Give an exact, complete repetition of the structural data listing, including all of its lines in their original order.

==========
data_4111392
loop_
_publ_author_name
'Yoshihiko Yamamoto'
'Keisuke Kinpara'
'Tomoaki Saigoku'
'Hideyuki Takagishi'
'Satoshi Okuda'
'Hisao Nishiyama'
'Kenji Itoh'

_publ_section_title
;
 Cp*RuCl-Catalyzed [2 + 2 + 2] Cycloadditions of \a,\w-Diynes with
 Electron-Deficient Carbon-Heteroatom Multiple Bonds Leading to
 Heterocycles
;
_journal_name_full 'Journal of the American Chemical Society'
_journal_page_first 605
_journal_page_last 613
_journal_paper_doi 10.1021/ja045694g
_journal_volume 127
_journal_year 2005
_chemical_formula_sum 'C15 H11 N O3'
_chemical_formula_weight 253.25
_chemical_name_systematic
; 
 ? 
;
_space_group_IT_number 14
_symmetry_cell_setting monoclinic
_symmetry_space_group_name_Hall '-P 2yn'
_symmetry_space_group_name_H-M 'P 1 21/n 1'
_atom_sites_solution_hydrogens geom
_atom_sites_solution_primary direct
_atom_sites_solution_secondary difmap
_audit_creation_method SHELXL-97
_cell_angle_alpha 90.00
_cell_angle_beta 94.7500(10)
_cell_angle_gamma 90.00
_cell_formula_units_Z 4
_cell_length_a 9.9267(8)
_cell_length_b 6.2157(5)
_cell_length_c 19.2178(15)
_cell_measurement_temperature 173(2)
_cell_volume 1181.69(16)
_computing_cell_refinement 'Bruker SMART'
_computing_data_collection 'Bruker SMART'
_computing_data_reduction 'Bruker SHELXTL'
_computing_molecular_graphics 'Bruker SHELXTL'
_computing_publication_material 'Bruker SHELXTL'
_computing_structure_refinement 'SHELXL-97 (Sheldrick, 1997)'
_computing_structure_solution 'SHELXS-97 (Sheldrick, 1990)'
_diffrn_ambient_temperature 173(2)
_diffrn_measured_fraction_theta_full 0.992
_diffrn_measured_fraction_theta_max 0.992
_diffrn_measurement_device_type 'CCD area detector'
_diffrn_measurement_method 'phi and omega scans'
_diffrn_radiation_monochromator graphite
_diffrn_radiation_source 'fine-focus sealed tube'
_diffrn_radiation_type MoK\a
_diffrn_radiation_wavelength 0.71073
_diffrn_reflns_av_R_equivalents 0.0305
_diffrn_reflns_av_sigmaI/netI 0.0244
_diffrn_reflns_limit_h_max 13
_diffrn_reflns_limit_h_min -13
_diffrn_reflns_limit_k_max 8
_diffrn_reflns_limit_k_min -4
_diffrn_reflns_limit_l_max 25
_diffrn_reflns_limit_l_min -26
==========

data_4111392
loop_
_publ_author_name
'Yoshihiko Yamamoto'
'Keisuke Kinpara'
'Tomoaki Saigoku'
'Hideyuki Takagishi'
'Satoshi Okuda'
'Hisao Nishiyama'
'Kenji Itoh'

_publ_section_title
;
 Cp*RuCl-Catalyzed [2 + 2 + 2] Cycloadditions of \a,\w-Diynes with
 Electron-Deficient Carbon-Heteroatom Multiple Bonds Leading to
 Heterocycles
;
_journal_name_full 'Journal of the American Chemical Society'
_journal_page_first 605
_journal_page_last 613
_journal_paper_doi 10.1021/ja045694g
_journal_volume 127
_journal_year 2005
_chemical_formula_sum 'C15 H11 N O3'
_chemical_formula_weight 253.25
_chemical_name_systematic
; 
 ? 
;
_space_group_IT_number 14
_symmetry_cell_setting monoclinic
_symmetry_space_group_name_Hall '-P 2yn'
_symmetry_space_group_name_H-M 'P 1 21/n 1'
_atom_sites_solution_hydrogens geom
_atom_sites_solution_primary direct
_atom_sites_solution_secondary difmap
_audit_creation_method SHELXL-97
_cell_angle_alpha 90.00
_cell_angle_beta 94.7500(10)
_cell_angle_gamma 90.00
_cell_formula_units_Z 4
_cell_length_a 9.9267(8)
_cell_length_b 6.2157(5)
_cell_length_c 19.2178(15)
_cell_measurement_temperature 173(2)
_cell_volume 1181.69(16)
_computing_cell_refinement 'Bruker SMART'
_computing_data_collection 'Bruker SMART'
_computing_data_reduction 'Bruker SHELXTL'
_computing_molecular_graphics 'Bruker SHELXTL'
_computing_publication_material 'Bruker SHELXTL'
_computing_structure_refinement 'SHELXL-97 (Sheldrick, 1997)'
_computing_structure_solution 'SHELXS-97 (Sheldrick, 1990)'
_diffrn_ambient_temperature 173(2)
_diffrn_measured_fraction_theta_full 0.992
_diffrn_measured_fraction_theta_max 0.992
_diffrn_measurement_device_type 'CCD area detector'
_diffrn_measurement_method 'phi and omega scans'
_diffrn_radiation_monochromator graphite
_diffrn_radiation_source 'fine-focus sealed tube'
_diffrn_radiation_type MoK\a
_diffrn_radiation_wavelength 0.71073
_diffrn_reflns_av_R_equivalents 0.0305
_diffrn_reflns_av_sigmaI/netI 0.0244
_diffrn_reflns_limit_h_max 13
_diffrn_reflns_limit_h_min -13
_diffrn_reflns_limit_k_max 8
_diffrn_reflns_limit_k_min -4
_diffrn_reflns_limit_l_max 25
_diffrn_reflns_limit_l_min -26